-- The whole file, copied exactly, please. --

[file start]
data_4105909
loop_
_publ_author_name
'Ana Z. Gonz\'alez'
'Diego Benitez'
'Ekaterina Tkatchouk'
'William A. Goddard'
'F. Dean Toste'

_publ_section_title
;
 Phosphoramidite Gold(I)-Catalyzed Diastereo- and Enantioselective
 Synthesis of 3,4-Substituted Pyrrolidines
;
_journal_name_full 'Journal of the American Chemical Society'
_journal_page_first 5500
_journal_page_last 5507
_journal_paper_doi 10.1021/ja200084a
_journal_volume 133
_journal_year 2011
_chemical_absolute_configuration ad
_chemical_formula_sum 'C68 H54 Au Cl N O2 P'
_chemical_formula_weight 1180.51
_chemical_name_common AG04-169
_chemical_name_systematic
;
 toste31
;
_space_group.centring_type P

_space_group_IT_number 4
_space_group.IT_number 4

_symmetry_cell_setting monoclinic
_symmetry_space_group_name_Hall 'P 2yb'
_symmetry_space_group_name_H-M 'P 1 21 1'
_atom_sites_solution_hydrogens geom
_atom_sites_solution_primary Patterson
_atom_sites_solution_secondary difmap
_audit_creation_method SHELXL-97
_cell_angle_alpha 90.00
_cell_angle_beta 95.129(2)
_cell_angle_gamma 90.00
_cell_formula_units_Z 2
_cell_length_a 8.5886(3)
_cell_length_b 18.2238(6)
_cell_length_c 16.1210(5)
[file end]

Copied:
data_4105909
loop_
_publ_author_name
'Ana Z. Gonz\'alez'
'Diego Benitez'
'Ekaterina Tkatchouk'
'William A. Goddard'
'F. Dean Toste'

_publ_section_title
;
 Phosphoramidite Gold(I)-Catalyzed Diastereo- and Enantioselective
 Synthesis of 3,4-Substituted Pyrrolidines
;
_journal_name_full 'Journal of the American Chemical Society'
_journal_page_first 5500
_journal_page_last 5507
_journal_paper_doi 10.1021/ja200084a
_journal_volume 133
_journal_year 2011
_chemical_absolute_configuration ad
_chemical_formula_sum 'C68 H54 Au Cl N O2 P'
_chemical_formula_weight 1180.51
_chemical_name_common AG04-169
_chemical_name_systematic
;
 toste31
;
_space_group.centring_type P

_space_group_IT_number 4
_space_group.IT_number 4

_symmetry_cell_setting monoclinic
_symmetry_space_group_name_Hall 'P 2yb'
_symmetry_space_group_name_H-M 'P 1 21 1'
_atom_sites_solution_hydrogens geom
_atom_sites_solution_primary Patterson
_atom_sites_solution_secondary difmap
_audit_creation_method SHELXL-97
_cell_angle_alpha 90.00
_cell_angle_beta 95.129(2)
_cell_angle_gamma 90.00
_cell_formula_units_Z 2
_cell_length_a 8.5886(3)
_cell_length_b 18.2238(6)
_cell_length_c 16.1210(5)